The meltdown of the Republican Party and its propaganda arm Fox News during the recent US elections happened because they really thought that it was enough for them to believe something for it to be true. A lot of neoliberal thinking is like that. It’s a kind of strange magical thought, born of a sense of entitlement, an epiphenomenon of power and privilege, which can shield one from the many unpleasant consequences of one’s actions. That is, one can behave like a shitbag but get others to experience the fallout. That’s what privilege means.

Unfortunately for the Right, capitalism eats itself and so we are presented with the train-wreck that is Europe 2012. The challenge for the Left is to maintain some kind of optimism through all this. Optimism might not be the same as ‘hope’. Perhaps optimism is more politically grounded, a knowledge that it is possible to construct a sustainable economic order, a system of meaningful, shared ethical relationships and that the best thing we can do is try and keep having the conversations about that. Occupy was an attempt to have a conversation. We can keep our conversations civil, but we can be furious too. And fury, as I’ve said before is not the same as being angry. In fact because I think fury is so important I’m going to quote myself and define it again:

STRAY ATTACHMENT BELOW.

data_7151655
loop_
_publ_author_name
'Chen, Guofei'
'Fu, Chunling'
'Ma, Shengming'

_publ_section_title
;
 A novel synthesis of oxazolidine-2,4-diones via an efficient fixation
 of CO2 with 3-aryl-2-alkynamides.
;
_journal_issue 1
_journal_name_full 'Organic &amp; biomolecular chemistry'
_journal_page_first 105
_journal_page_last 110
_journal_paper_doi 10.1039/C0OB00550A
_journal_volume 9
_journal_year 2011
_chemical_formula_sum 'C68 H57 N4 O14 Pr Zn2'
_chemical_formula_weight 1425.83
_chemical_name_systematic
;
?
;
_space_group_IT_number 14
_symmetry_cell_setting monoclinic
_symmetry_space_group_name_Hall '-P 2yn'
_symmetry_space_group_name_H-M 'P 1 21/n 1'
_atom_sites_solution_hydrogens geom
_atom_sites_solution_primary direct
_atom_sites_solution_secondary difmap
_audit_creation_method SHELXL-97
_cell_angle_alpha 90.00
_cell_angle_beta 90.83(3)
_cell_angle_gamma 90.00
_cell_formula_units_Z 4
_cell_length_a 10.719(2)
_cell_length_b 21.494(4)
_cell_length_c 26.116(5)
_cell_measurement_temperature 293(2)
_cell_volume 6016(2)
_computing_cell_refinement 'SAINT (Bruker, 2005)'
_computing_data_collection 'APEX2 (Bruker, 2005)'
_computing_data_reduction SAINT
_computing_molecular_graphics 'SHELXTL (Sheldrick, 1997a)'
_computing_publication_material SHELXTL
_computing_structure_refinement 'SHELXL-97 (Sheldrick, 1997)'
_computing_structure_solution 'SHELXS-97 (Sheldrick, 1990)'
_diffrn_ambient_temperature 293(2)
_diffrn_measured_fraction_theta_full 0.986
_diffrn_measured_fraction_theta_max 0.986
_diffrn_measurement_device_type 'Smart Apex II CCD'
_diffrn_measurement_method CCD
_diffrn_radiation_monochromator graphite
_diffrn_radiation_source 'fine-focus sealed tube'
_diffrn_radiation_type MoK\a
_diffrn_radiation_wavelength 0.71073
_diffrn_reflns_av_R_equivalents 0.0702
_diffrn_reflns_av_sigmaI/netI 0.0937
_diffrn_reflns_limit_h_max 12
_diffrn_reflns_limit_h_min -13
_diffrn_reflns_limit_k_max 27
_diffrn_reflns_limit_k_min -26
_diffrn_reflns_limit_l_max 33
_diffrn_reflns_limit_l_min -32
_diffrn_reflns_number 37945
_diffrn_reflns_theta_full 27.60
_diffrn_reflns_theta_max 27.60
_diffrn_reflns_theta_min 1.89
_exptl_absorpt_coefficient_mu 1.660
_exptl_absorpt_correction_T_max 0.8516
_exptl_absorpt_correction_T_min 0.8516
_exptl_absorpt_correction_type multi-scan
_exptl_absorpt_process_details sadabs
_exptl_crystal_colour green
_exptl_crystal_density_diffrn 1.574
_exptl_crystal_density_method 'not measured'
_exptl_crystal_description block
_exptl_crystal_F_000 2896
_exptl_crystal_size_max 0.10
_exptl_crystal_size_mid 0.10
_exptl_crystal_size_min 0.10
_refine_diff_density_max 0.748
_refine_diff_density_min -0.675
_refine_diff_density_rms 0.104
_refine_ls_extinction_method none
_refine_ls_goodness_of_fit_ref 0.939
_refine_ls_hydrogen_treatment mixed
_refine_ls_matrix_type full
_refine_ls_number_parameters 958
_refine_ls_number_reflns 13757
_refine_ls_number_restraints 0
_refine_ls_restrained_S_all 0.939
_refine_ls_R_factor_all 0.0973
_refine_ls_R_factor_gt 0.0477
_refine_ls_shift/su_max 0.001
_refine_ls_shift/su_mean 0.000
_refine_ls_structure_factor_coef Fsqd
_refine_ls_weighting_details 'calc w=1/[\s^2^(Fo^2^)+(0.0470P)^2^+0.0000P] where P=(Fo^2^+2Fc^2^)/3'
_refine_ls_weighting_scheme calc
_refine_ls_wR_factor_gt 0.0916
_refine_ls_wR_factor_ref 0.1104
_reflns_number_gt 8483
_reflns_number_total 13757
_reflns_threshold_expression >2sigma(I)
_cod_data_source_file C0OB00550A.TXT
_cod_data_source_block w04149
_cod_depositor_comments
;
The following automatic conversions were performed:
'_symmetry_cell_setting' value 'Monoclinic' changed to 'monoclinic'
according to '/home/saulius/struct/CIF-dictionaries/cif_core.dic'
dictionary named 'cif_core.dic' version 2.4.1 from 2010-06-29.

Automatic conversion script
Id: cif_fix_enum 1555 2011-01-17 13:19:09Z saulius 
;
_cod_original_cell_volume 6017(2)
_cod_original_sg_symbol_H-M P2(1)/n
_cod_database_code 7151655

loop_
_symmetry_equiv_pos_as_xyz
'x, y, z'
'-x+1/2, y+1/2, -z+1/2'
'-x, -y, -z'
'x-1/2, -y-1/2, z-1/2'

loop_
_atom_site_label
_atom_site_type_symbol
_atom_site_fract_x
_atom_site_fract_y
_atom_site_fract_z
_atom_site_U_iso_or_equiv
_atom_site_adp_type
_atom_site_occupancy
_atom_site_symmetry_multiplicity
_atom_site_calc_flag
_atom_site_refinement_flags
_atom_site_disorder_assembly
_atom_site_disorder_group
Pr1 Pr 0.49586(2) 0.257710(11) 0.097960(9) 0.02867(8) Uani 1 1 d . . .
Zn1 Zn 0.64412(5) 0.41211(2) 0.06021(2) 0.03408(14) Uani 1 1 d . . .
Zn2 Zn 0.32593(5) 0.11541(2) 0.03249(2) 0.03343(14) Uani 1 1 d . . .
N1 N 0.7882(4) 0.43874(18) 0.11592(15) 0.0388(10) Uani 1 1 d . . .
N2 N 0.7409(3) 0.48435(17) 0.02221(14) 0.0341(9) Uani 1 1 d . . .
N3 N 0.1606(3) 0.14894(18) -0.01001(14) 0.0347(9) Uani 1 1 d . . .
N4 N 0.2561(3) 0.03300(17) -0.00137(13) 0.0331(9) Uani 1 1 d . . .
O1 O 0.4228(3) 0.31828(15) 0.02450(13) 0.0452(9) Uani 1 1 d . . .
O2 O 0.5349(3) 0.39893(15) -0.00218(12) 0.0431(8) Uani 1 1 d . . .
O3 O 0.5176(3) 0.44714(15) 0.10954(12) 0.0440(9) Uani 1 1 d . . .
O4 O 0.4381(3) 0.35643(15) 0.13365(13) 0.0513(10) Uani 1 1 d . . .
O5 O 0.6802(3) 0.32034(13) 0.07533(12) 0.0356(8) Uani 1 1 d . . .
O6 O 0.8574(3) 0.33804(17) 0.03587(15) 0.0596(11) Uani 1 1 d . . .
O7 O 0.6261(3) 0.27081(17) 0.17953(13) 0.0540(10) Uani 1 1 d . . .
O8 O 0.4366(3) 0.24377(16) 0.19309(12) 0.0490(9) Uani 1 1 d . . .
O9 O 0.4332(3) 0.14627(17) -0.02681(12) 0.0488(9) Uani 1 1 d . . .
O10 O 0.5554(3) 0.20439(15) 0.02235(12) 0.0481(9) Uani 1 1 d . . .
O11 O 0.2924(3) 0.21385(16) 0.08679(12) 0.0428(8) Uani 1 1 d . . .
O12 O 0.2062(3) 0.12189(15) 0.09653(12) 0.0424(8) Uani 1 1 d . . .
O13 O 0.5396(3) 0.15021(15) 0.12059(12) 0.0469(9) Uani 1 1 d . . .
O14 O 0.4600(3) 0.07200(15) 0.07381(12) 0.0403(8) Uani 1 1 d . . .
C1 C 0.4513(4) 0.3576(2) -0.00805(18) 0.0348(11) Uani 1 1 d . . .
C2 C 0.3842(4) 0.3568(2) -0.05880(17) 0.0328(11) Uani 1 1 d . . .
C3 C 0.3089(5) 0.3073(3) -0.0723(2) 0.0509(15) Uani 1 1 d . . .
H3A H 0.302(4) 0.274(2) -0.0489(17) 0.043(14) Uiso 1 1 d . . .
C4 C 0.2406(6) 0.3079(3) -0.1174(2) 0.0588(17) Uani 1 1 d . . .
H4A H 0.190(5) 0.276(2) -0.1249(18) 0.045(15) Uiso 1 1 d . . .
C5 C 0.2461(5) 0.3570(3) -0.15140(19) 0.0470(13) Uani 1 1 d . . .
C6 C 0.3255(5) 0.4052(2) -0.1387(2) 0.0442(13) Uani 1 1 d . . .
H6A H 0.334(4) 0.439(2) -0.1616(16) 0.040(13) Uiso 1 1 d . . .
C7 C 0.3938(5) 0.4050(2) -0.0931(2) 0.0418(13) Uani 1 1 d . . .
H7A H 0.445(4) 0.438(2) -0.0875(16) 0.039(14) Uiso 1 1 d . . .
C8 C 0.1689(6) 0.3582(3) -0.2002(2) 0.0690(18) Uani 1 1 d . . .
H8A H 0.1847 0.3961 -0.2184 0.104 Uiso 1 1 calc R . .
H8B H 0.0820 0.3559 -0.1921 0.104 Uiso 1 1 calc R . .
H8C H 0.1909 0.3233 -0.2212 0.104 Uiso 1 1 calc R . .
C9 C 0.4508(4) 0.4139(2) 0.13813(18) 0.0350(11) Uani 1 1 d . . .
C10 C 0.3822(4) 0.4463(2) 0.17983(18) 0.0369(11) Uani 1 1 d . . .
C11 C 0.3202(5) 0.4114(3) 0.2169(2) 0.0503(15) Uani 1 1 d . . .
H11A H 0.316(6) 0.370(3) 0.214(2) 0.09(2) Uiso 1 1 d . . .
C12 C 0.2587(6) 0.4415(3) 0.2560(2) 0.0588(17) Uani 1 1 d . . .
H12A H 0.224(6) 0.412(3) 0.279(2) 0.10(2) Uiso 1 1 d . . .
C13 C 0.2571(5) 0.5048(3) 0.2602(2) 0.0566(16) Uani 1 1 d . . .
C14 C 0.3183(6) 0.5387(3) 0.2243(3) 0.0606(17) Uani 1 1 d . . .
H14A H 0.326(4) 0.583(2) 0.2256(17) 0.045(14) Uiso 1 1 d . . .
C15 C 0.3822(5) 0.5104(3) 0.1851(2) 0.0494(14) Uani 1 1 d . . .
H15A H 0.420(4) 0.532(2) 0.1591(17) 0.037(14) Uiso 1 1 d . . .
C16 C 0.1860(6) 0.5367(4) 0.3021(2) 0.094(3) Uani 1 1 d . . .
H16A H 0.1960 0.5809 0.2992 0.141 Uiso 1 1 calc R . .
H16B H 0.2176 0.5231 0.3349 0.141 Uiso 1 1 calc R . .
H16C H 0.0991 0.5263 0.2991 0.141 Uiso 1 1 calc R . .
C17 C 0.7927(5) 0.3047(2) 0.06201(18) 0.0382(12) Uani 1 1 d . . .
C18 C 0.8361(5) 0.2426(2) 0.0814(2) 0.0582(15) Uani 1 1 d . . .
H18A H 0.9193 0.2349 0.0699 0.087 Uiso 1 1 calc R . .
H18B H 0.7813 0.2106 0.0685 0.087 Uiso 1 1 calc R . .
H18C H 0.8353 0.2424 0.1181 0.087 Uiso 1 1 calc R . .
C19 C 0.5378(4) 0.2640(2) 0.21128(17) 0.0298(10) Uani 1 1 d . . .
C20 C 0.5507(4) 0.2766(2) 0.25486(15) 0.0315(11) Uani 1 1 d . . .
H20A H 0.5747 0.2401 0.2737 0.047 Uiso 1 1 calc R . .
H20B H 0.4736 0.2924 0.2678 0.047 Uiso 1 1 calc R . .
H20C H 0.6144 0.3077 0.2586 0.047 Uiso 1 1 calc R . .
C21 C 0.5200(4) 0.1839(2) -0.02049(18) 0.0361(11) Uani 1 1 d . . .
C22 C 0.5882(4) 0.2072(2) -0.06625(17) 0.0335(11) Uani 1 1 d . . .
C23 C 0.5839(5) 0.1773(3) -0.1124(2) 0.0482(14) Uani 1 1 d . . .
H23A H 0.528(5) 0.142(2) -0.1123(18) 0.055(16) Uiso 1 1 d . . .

Fury is directed not at people but at practices, at structures both external and internal. Fury doesn’t rant the way that anger does. Fury doesn’t wax and wane like anger, and unlike anger, fury isn’t dependent on how you feel.

Fury never runs out of fuel. Injustice never ends and fury is fuelled by injustice. Fury doesn’t consume us the way that anger does. Fury burns without consuming. Fury doesn’t humiliate anybody even when someone is at fault and unrepentant. If one of the consequences of anger is that things are said that will later be regretted, the consequence of fury is the knowledge that patience has to be neverending. The slogan of fury is ‘No pasaran.’